(L-R) Jaclyn Kenney and her daughter Halle, and Ashley Chesnut and her son Easton
Nebraska Medicine
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January 23, 2018 12:17 PM

A nurse at Nebraska Medical Center made the donation of a lifetime after giving 1,000 oz. of her breast milk to a cancer patient who had to stop nursing her 5-month-old son during chemotherapy.

Jaclyn Kenney noticed a baby around her daughter’s age at the hospital one day, and learned that he belonged to Ashley Chesnut, a mom of two who had just been diagnosed with lymphoma. Chesnut had just learned that she had to stop breastfeeding, and was devastated.

“Breastfeeding to me is a privilege, because for one reason or another, not all women can do it,” Chesnut, 30, tells PEOPLE. “I loved this special time with each of my kids, and I felt like it was being stolen away from me and there was nothing I could do to stop it.”

She asked about putting off treatment until her son Easton was older, but her cancer was too aggressive. So Chesnut started six rounds of treatment, which required her to stay in the hospital for five days every three weeks.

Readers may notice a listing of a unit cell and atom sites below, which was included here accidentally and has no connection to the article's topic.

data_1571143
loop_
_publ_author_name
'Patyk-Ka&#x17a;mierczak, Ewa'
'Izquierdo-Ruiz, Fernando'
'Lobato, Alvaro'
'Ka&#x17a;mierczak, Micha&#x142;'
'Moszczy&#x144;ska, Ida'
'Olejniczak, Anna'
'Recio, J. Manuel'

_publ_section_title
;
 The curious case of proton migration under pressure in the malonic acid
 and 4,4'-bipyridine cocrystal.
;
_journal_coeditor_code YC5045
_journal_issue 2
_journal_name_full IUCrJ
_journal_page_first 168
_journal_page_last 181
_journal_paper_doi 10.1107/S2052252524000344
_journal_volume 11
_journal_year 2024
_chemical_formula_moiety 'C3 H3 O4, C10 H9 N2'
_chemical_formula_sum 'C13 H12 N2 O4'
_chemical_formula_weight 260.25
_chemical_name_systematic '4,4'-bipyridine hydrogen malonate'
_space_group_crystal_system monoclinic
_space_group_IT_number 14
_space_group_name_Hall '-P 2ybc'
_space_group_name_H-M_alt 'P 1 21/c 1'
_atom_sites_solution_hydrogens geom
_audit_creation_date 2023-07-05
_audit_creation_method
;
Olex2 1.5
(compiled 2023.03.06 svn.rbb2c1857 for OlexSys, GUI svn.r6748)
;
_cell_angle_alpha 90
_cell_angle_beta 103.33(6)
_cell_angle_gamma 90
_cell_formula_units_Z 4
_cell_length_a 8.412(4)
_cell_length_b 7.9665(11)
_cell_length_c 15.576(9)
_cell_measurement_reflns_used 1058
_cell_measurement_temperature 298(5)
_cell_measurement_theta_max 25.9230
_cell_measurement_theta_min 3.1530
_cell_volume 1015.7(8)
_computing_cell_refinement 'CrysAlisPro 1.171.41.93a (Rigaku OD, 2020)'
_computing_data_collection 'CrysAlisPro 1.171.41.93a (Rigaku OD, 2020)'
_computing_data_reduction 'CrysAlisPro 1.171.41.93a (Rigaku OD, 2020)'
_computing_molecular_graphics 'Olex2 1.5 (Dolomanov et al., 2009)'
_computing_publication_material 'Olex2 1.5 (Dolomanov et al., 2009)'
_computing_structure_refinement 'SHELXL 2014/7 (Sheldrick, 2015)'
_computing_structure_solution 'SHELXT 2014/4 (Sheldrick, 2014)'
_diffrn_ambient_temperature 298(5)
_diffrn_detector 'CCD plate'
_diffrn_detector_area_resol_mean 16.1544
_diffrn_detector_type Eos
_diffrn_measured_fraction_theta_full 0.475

“While I was in the hospital for my first treatment I was having to pump and then discard my milk and it was very discouraging and it made my morale pretty low,” she says. “I was away from my kids, and for Easton it was the first time I was away from him for more than a couple hours, so you can imagine how down I was feeling.”

Ashley Chesnut with her husband Tim, daughter Gracie (2) and son Easton (5 months)
Ashley Chesnut

Meanwhile, Kenney, who has a daughter just one day older than Easton, was overproducing milk. She had been thinking about donating the extra ounces to a milk bank, but hearing about Chesnut during her shift at the hospital changed her mind.

“I stopped in her room and asked if she would be interested in the breast milk, and she immediately broke into tears stating that I absolutely made her day after getting the news she could no longer breastfeed,” Kenney, 23, tells PEOPLE.

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“She’s an angel and an answered prayer,” Chesnut says. “I just couldn’t believe she was offering.”

And as luck would have it, Kenney was following a dairy-free diet because her daughter had an intolerance, and Easton has the same issue.

Chesnut says that being able to give Easton breast milk was a huge relief.

“It felt like I was getting some control back. Like cancer wasn’t going to take this from me after all,” she says. “It completely helped change my attitude.”

Chesnut says Kenney’s generosity readied her to tackle cancer.

“I knew I was going to fight this tooth and nail but the affect on my kids was really hard for me to get past,” she says. “With this burden lifted I was able to get my mind right to prepare for this fight.”

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